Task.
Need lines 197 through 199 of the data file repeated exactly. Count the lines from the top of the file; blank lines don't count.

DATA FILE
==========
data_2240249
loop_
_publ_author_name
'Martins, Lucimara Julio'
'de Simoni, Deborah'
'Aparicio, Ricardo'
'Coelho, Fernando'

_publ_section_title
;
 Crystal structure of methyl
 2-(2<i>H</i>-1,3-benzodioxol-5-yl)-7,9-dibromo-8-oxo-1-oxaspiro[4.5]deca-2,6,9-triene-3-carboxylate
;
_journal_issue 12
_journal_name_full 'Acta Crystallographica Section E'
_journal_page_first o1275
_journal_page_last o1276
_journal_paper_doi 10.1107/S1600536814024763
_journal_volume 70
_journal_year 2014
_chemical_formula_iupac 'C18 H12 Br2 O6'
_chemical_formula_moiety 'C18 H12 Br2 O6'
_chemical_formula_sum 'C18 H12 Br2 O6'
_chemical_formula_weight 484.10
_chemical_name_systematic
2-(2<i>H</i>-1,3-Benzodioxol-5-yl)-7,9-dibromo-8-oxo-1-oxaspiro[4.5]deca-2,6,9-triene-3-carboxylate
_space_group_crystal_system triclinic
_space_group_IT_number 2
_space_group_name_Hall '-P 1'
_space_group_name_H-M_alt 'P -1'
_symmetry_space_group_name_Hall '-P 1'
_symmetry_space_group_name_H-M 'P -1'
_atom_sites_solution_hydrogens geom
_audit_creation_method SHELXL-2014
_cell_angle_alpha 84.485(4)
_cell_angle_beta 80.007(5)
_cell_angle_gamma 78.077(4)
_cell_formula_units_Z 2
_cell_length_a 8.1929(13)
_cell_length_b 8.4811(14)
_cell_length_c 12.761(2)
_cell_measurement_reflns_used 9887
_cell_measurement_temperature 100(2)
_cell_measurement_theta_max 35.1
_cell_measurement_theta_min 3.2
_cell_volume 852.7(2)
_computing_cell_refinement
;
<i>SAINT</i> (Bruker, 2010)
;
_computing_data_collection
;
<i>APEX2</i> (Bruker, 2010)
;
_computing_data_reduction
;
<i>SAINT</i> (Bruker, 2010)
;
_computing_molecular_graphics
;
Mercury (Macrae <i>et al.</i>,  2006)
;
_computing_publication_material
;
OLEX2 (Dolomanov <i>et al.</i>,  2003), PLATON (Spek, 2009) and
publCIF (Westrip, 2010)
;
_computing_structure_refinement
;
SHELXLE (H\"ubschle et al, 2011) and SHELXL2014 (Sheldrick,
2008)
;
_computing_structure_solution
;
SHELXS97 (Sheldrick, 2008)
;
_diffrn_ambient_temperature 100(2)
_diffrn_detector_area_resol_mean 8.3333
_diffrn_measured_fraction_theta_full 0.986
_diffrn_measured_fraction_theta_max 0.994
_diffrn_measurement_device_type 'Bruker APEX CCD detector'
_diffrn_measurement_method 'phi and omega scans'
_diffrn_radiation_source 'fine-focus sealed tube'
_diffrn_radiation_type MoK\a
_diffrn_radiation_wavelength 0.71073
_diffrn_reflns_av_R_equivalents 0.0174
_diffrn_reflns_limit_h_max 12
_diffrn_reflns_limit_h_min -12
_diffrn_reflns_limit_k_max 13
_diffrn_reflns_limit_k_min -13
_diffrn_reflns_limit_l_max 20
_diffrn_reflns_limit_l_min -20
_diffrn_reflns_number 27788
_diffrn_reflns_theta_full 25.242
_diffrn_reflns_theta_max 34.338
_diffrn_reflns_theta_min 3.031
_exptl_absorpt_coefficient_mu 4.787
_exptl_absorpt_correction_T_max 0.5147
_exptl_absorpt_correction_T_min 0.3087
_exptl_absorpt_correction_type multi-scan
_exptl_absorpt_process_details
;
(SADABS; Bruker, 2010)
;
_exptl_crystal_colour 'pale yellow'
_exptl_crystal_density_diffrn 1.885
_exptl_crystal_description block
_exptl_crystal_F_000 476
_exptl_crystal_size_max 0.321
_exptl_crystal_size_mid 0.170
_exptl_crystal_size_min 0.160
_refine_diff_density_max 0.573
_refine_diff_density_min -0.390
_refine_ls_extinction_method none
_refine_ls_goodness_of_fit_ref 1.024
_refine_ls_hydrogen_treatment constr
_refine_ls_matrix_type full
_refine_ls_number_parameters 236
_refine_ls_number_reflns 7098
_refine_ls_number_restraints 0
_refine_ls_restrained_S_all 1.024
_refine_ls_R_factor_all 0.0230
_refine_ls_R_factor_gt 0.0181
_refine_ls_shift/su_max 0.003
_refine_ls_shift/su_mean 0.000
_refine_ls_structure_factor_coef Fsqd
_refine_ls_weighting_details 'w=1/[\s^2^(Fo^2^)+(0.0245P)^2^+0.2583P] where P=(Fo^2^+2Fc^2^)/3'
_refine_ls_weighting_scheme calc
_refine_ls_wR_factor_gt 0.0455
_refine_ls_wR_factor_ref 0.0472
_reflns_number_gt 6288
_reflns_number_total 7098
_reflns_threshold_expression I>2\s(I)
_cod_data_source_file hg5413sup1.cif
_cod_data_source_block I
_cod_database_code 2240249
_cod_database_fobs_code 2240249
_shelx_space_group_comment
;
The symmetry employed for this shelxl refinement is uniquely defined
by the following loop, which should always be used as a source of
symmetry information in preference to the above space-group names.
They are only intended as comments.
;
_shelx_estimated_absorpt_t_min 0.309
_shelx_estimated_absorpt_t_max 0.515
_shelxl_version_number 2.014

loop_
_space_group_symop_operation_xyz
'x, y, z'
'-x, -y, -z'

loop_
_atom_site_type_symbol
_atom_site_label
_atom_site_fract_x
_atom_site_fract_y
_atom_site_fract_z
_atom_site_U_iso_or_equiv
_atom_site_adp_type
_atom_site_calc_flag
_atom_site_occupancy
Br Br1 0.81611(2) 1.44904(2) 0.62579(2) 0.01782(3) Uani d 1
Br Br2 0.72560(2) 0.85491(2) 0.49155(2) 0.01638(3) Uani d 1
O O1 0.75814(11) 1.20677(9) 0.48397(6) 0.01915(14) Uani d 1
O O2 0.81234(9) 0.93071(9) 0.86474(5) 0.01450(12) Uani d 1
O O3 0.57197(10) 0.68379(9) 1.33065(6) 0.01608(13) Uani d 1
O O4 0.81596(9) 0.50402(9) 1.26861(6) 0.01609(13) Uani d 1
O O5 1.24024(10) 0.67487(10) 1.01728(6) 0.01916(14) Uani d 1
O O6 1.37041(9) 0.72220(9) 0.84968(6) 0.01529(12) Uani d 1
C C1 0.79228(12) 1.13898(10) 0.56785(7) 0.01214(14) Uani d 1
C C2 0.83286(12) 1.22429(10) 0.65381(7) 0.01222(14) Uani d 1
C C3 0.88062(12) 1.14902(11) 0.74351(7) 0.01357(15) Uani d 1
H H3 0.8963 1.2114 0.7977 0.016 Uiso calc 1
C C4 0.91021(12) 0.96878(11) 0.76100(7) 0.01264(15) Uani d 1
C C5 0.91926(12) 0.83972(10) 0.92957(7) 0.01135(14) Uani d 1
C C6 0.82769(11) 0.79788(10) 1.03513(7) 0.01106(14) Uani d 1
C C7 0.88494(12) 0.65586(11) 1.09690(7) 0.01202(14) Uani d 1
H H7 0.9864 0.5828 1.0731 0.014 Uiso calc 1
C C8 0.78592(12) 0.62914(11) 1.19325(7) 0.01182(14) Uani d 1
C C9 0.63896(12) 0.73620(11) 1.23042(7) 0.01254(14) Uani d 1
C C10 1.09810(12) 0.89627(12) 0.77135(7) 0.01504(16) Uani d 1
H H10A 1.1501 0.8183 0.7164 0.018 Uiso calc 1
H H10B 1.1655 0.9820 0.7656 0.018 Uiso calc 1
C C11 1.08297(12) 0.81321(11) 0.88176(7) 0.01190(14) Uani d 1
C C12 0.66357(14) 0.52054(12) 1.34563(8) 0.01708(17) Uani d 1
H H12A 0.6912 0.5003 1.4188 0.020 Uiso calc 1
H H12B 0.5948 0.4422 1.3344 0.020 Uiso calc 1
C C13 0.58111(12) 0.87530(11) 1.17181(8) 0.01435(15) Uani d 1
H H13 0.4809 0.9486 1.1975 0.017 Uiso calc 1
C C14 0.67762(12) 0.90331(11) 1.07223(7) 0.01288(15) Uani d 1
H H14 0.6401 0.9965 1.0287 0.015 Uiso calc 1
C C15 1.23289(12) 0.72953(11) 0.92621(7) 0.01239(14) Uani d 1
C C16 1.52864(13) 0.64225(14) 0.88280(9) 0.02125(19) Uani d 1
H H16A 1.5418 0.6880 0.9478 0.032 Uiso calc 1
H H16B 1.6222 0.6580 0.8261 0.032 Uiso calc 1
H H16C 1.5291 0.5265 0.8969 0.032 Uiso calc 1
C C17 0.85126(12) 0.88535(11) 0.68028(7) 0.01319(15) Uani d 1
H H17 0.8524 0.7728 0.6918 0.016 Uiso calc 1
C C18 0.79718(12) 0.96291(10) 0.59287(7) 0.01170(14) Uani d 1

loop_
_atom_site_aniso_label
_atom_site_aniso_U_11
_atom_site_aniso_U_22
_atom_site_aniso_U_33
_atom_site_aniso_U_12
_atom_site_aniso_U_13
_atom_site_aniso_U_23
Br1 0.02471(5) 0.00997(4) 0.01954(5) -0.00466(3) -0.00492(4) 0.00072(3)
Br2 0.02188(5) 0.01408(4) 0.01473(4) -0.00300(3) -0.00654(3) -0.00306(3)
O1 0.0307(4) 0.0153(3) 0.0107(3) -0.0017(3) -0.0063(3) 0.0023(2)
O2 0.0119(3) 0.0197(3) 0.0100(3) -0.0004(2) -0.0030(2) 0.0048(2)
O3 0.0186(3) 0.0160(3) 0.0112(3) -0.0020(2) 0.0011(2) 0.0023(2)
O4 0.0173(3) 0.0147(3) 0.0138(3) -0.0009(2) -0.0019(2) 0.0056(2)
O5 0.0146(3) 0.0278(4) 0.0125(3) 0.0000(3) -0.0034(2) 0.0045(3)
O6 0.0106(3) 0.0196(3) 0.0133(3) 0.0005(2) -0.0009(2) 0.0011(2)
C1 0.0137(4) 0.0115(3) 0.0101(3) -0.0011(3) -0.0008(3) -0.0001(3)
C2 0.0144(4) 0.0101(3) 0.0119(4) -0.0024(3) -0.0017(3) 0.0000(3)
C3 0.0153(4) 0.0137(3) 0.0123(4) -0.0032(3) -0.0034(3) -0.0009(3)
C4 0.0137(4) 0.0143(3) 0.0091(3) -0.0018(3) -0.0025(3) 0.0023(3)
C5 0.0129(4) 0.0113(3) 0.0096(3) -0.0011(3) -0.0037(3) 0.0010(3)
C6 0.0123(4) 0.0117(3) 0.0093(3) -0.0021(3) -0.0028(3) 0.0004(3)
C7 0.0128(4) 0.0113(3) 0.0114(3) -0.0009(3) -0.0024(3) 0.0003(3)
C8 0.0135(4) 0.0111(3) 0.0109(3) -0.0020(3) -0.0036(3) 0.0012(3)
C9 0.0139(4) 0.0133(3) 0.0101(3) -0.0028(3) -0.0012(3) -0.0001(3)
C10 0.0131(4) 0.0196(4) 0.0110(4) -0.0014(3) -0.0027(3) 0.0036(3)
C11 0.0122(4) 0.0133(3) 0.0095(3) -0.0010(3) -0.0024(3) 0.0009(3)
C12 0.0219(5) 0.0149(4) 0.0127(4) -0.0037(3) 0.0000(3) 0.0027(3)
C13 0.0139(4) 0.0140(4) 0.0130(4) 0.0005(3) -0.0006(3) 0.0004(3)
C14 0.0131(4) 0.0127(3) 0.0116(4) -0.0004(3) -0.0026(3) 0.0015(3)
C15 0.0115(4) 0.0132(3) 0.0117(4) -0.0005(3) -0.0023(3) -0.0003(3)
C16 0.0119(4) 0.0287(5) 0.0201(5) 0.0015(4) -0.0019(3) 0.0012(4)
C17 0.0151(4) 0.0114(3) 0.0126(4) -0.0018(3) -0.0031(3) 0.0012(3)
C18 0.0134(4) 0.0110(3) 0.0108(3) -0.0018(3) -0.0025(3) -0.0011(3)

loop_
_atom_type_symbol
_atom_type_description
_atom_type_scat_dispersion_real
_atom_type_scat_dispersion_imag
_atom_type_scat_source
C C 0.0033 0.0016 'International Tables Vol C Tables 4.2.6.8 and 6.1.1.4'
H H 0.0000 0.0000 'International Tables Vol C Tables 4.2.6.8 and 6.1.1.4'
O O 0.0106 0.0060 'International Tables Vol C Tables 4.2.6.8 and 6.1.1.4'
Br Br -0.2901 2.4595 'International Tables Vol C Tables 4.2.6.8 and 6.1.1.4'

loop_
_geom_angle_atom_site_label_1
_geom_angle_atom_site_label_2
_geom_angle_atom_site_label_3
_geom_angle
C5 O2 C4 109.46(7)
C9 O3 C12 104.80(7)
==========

H H17 0.8524 0.7728 0.6918 0.016 Uiso calc 1
C C18 0.79718(12) 0.96291(10) 0.59287(7) 0.01170(14) Uani d 1

loop_